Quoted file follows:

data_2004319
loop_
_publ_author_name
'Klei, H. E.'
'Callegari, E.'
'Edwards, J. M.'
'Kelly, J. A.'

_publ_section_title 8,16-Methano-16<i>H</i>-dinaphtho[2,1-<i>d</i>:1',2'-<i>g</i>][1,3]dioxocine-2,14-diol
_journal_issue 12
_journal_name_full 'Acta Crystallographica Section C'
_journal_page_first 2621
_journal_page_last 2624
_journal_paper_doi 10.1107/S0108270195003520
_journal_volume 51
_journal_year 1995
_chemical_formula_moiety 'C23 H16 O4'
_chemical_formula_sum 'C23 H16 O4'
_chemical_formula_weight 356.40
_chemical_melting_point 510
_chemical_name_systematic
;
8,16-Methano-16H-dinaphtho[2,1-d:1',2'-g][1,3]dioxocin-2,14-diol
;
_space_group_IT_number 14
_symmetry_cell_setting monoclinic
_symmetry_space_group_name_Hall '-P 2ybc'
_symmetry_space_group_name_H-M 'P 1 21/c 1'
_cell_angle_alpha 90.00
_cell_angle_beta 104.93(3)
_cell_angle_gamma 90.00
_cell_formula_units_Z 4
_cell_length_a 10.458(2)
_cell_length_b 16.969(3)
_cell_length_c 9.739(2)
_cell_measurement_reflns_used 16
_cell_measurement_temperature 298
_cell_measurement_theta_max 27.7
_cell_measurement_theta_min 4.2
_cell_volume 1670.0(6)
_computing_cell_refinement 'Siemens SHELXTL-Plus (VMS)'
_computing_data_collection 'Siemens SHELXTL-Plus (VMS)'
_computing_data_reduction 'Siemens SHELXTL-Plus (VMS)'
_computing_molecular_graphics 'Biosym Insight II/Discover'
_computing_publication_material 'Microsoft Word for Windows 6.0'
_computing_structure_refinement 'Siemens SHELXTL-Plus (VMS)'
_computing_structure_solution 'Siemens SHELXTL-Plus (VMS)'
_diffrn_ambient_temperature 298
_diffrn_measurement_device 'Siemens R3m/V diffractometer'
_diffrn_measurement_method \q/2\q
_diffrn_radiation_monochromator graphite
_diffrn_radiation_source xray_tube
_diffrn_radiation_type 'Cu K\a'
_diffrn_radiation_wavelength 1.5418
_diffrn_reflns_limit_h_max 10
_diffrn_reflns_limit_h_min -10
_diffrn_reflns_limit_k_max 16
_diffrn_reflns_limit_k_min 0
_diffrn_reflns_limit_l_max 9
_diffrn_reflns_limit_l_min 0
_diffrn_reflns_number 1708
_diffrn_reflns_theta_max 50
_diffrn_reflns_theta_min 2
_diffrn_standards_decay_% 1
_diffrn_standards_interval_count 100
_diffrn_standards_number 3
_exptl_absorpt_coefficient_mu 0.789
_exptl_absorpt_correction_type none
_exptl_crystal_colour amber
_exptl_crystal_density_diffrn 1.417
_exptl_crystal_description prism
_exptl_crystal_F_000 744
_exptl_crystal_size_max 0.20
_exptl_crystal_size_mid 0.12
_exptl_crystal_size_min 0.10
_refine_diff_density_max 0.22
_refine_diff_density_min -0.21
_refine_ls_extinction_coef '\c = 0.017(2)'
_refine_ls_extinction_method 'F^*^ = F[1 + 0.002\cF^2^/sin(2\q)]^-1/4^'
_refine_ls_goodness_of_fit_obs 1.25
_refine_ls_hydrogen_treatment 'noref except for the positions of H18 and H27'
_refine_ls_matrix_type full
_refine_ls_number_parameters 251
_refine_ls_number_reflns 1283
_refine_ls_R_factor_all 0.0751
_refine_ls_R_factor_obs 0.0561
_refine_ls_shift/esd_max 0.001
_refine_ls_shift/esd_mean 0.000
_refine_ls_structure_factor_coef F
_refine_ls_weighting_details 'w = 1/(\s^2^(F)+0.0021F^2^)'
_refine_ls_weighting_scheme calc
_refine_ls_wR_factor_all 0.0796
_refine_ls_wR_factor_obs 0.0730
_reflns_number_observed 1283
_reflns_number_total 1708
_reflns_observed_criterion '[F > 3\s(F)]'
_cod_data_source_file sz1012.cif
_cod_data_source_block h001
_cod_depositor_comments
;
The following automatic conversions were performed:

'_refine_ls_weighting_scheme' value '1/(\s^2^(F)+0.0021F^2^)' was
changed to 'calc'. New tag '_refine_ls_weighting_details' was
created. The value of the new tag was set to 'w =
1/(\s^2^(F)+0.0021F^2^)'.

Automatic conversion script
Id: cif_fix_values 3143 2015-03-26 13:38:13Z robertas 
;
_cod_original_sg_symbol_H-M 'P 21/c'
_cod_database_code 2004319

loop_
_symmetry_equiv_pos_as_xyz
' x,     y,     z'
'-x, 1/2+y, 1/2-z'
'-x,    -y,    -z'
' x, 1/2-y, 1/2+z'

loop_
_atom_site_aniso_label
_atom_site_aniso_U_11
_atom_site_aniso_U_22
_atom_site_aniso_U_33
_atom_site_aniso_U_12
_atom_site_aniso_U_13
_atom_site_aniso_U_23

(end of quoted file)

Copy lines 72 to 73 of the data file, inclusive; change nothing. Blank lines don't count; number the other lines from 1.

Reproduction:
_exptl_crystal_size_max 0.20
_exptl_crystal_size_mid 0.12